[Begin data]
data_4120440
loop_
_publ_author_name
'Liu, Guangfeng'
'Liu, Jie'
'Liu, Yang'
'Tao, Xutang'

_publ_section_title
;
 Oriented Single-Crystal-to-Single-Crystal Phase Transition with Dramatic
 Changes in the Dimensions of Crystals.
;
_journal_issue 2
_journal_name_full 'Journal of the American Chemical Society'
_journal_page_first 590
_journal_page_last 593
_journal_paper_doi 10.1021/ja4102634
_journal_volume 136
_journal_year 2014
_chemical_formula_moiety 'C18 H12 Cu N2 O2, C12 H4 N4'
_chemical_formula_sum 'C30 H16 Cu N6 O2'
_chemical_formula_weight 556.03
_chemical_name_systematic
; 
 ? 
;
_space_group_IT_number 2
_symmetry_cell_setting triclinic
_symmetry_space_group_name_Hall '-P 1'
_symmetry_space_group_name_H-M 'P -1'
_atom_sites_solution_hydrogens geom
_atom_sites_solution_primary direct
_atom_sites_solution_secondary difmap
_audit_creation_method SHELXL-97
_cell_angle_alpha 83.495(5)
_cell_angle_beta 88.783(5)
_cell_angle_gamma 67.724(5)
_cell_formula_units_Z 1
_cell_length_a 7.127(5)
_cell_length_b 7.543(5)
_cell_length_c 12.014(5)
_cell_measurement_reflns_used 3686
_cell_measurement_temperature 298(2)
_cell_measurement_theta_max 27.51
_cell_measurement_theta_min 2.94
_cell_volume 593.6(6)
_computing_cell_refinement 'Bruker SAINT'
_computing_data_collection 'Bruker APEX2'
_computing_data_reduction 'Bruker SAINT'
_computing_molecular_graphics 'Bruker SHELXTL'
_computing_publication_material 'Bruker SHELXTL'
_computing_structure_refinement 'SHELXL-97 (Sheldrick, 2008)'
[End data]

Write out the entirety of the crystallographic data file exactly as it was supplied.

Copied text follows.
data_4120440
loop_
_publ_author_name
'Liu, Guangfeng'
'Liu, Jie'
'Liu, Yang'
'Tao, Xutang'

_publ_section_title
;
 Oriented Single-Crystal-to-Single-Crystal Phase Transition with Dramatic
 Changes in the Dimensions of Crystals.
;
_journal_issue 2
_journal_name_full 'Journal of the American Chemical Society'
_journal_page_first 590
_journal_page_last 593
_journal_paper_doi 10.1021/ja4102634
_journal_volume 136
_journal_year 2014
_chemical_formula_moiety 'C18 H12 Cu N2 O2, C12 H4 N4'
_chemical_formula_sum 'C30 H16 Cu N6 O2'
_chemical_formula_weight 556.03
_chemical_name_systematic
; 
 ? 
;
_space_group_IT_number 2
_symmetry_cell_setting triclinic
_symmetry_space_group_name_Hall '-P 1'
_symmetry_space_group_name_H-M 'P -1'
_atom_sites_solution_hydrogens geom
_atom_sites_solution_primary direct
_atom_sites_solution_secondary difmap
_audit_creation_method SHELXL-97
_cell_angle_alpha 83.495(5)
_cell_angle_beta 88.783(5)
_cell_angle_gamma 67.724(5)
_cell_formula_units_Z 1
_cell_length_a 7.127(5)
_cell_length_b 7.543(5)
_cell_length_c 12.014(5)
_cell_measurement_reflns_used 3686
_cell_measurement_temperature 298(2)
_cell_measurement_theta_max 27.51
_cell_measurement_theta_min 2.94
_cell_volume 593.6(6)
_computing_cell_refinement 'Bruker SAINT'
_computing_data_collection 'Bruker APEX2'
_computing_data_reduction 'Bruker SAINT'
_computing_molecular_graphics 'Bruker SHELXTL'
_computing_publication_material 'Bruker SHELXTL'
_computing_structure_refinement 'SHELXL-97 (Sheldrick, 2008)'